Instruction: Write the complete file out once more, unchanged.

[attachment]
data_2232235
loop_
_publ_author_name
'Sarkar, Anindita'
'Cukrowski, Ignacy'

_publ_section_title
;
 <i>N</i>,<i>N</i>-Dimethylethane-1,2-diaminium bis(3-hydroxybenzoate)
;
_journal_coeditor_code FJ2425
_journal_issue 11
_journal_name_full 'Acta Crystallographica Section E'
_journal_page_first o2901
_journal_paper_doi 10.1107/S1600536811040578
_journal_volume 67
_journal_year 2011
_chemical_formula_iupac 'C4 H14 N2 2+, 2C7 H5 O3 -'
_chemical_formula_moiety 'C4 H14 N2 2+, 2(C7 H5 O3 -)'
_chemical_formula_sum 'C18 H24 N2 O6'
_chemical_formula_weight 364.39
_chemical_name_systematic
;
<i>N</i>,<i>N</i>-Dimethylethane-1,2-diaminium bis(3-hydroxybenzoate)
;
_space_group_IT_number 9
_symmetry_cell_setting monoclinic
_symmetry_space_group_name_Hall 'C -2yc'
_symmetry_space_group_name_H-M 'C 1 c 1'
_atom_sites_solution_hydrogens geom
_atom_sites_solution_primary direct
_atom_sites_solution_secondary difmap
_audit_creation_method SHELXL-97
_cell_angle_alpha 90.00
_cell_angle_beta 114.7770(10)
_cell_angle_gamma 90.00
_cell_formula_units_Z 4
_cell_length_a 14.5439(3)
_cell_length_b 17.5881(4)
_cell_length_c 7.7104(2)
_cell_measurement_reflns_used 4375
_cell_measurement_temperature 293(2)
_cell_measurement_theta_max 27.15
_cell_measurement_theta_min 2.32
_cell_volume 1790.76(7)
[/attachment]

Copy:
data_2232235
loop_
_publ_author_name
'Sarkar, Anindita'
'Cukrowski, Ignacy'

_publ_section_title
;
 <i>N</i>,<i>N</i>-Dimethylethane-1,2-diaminium bis(3-hydroxybenzoate)
;
_journal_coeditor_code FJ2425
_journal_issue 11
_journal_name_full 'Acta Crystallographica Section E'
_journal_page_first o2901
_journal_paper_doi 10.1107/S1600536811040578
_journal_volume 67
_journal_year 2011
_chemical_formula_iupac 'C4 H14 N2 2+, 2C7 H5 O3 -'
_chemical_formula_moiety 'C4 H14 N2 2+, 2(C7 H5 O3 -)'
_chemical_formula_sum 'C18 H24 N2 O6'
_chemical_formula_weight 364.39
_chemical_name_systematic
;
<i>N</i>,<i>N</i>-Dimethylethane-1,2-diaminium bis(3-hydroxybenzoate)
;
_space_group_IT_number 9
_symmetry_cell_setting monoclinic
_symmetry_space_group_name_Hall 'C -2yc'
_symmetry_space_group_name_H-M 'C 1 c 1'
_atom_sites_solution_hydrogens geom
_atom_sites_solution_primary direct
_atom_sites_solution_secondary difmap
_audit_creation_method SHELXL-97
_cell_angle_alpha 90.00
_cell_angle_beta 114.7770(10)
_cell_angle_gamma 90.00
_cell_formula_units_Z 4
_cell_length_a 14.5439(3)
_cell_length_b 17.5881(4)
_cell_length_c 7.7104(2)
_cell_measurement_reflns_used 4375
_cell_measurement_temperature 293(2)
_cell_measurement_theta_max 27.15
_cell_measurement_theta_min 2.32
_cell_volume 1790.76(7)